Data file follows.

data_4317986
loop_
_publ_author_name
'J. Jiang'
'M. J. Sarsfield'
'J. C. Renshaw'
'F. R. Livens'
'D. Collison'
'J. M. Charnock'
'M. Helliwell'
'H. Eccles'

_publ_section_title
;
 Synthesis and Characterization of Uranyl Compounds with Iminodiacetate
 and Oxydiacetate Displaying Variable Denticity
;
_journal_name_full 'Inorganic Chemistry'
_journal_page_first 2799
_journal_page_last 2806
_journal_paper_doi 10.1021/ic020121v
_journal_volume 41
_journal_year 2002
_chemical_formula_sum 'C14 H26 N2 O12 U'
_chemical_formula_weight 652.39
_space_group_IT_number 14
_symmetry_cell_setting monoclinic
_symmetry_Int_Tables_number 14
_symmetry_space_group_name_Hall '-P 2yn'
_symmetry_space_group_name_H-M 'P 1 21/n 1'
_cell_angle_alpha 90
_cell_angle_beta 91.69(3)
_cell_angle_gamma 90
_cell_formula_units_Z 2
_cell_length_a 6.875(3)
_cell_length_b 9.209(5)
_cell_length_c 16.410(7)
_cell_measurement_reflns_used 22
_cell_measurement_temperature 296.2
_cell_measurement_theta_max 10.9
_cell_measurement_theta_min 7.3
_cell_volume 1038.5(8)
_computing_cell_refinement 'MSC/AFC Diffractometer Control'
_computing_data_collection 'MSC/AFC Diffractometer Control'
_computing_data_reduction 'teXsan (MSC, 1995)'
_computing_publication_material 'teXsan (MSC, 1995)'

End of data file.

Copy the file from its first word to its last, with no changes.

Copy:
data_4317986
loop_
_publ_author_name
'J. Jiang'
'M. J. Sarsfield'
'J. C. Renshaw'
'F. R. Livens'
'D. Collison'
'J. M. Charnock'
'M. Helliwell'
'H. Eccles'

_publ_section_title
;
 Synthesis and Characterization of Uranyl Compounds with Iminodiacetate
 and Oxydiacetate Displaying Variable Denticity
;
_journal_name_full 'Inorganic Chemistry'
_journal_page_first 2799
_journal_page_last 2806
_journal_paper_doi 10.1021/ic020121v
_journal_volume 41
_journal_year 2002
_chemical_formula_sum 'C14 H26 N2 O12 U'
_chemical_formula_weight 652.39
_space_group_IT_number 14
_symmetry_cell_setting monoclinic
_symmetry_Int_Tables_number 14
_symmetry_space_group_name_Hall '-P 2yn'
_symmetry_space_group_name_H-M 'P 1 21/n 1'
_cell_angle_alpha 90
_cell_angle_beta 91.69(3)
_cell_angle_gamma 90
_cell_formula_units_Z 2
_cell_length_a 6.875(3)
_cell_length_b 9.209(5)
_cell_length_c 16.410(7)
_cell_measurement_reflns_used 22
_cell_measurement_temperature 296.2
_cell_measurement_theta_max 10.9
_cell_measurement_theta_min 7.3
_cell_volume 1038.5(8)
_computing_cell_refinement 'MSC/AFC Diffractometer Control'
_computing_data_collection 'MSC/AFC Diffractometer Control'
_computing_data_reduction 'teXsan (MSC, 1995)'
_computing_publication_material 'teXsan (MSC, 1995)'